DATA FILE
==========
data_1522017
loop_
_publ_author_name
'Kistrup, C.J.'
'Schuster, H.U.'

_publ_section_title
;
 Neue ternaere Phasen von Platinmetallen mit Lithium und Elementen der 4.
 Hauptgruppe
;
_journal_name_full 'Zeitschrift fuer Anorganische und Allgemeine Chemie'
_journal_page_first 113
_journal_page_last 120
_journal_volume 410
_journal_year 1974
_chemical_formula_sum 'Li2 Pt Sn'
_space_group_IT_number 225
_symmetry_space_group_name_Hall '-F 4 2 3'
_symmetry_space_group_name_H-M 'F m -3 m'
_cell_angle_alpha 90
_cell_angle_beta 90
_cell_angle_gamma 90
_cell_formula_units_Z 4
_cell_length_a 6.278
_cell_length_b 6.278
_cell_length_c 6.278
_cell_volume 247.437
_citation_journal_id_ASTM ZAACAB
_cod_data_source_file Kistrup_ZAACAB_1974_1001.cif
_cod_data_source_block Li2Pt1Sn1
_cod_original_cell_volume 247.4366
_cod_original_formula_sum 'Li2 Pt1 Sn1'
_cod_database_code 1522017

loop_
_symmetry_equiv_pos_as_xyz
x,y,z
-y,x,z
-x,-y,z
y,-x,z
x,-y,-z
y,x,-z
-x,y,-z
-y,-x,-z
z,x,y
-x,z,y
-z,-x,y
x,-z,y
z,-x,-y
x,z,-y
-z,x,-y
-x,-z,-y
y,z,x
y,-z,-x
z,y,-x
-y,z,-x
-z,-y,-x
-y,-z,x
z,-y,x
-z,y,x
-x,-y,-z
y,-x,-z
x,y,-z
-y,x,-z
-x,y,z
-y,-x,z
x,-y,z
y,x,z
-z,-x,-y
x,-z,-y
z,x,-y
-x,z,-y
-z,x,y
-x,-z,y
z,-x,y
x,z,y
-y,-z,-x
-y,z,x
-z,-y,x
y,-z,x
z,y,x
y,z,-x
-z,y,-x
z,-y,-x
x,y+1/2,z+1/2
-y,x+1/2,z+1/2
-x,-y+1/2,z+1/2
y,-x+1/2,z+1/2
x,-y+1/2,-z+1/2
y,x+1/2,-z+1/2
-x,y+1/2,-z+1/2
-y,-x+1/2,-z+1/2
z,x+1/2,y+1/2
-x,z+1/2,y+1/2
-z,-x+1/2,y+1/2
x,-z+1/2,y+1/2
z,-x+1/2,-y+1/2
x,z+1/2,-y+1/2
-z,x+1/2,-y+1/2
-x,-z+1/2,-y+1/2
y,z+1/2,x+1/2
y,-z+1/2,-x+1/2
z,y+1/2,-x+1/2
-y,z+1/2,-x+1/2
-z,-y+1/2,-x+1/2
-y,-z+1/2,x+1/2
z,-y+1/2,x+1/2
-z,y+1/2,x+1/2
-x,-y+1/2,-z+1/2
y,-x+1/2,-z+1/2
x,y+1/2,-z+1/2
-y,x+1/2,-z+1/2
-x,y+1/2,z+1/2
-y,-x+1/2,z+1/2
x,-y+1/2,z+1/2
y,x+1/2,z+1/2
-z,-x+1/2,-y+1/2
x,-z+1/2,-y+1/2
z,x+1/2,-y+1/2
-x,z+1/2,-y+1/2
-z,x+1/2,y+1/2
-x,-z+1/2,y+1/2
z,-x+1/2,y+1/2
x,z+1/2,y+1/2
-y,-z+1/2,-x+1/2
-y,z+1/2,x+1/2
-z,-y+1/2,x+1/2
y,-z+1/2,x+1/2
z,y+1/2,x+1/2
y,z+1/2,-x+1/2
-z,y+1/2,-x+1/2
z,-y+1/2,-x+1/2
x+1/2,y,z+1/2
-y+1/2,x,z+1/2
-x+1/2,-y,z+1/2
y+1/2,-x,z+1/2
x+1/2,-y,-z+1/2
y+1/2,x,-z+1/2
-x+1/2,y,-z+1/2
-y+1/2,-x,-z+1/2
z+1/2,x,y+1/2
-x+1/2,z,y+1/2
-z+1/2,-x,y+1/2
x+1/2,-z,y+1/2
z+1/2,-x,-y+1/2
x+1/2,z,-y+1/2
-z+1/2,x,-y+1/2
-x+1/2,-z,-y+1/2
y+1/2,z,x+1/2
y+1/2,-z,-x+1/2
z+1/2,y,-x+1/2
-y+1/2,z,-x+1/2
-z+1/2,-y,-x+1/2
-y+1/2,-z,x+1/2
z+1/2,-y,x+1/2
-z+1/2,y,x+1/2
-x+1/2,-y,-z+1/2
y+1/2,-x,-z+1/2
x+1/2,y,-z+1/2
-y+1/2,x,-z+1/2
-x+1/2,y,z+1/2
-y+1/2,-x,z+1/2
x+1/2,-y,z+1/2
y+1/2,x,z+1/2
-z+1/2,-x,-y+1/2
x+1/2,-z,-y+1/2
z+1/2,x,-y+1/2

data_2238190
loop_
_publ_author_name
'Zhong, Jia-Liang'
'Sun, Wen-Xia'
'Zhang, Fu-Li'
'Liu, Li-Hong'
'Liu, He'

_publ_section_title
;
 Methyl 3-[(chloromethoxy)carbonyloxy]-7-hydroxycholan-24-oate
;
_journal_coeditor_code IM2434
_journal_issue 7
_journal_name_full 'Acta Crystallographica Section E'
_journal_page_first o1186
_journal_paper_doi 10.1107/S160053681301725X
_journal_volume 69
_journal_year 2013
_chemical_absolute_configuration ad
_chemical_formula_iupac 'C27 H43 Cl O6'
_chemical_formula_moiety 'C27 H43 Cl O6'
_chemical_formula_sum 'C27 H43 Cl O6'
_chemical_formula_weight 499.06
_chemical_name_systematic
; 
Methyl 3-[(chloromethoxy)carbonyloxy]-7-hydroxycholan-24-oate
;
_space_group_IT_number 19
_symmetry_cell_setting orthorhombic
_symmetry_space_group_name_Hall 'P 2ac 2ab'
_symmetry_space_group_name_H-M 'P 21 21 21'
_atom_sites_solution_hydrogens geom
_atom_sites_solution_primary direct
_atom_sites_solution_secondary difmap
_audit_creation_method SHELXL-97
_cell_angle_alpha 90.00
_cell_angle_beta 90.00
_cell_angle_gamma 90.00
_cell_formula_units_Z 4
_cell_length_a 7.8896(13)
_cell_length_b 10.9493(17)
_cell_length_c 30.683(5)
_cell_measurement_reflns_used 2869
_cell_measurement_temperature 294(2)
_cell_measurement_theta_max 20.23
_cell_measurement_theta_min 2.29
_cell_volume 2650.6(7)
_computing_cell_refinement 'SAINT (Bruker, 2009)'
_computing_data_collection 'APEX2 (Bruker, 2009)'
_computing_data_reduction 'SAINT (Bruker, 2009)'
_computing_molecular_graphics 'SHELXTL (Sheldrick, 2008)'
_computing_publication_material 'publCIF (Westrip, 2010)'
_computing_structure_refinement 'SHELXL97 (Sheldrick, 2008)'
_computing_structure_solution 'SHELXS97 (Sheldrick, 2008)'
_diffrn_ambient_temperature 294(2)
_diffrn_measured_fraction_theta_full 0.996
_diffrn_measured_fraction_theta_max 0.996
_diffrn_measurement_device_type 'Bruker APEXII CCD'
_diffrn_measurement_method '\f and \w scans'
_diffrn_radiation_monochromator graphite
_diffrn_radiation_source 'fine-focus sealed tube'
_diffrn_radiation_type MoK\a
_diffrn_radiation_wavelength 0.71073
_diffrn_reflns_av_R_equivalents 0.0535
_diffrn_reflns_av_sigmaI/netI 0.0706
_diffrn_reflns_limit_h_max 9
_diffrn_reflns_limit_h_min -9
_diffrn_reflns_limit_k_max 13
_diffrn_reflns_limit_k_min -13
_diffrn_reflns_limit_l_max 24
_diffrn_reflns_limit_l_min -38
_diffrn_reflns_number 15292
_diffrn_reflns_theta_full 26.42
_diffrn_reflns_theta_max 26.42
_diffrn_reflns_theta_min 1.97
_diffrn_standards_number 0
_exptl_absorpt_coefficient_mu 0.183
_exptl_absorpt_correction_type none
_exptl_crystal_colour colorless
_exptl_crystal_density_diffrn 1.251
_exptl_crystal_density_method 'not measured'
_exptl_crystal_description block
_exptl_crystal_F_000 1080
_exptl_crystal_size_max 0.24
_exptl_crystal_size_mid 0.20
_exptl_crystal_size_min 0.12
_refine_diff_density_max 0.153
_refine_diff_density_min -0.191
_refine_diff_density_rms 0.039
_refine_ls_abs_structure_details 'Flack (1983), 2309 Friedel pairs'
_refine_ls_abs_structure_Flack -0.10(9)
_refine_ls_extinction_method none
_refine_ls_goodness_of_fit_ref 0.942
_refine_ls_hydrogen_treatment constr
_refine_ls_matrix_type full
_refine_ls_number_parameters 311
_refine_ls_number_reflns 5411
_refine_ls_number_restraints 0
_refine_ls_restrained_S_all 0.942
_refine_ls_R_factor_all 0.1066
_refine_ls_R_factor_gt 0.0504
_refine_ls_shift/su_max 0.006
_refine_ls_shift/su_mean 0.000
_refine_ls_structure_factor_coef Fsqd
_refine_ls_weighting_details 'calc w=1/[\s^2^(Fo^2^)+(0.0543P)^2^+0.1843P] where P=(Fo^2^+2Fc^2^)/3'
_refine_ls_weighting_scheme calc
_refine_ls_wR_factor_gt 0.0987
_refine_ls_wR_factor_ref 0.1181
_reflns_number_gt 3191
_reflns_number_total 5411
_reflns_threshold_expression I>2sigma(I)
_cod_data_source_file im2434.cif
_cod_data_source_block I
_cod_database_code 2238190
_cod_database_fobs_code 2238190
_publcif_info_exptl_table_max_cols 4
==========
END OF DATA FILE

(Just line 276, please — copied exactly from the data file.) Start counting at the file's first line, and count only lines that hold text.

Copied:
_reflns_number_gt 3191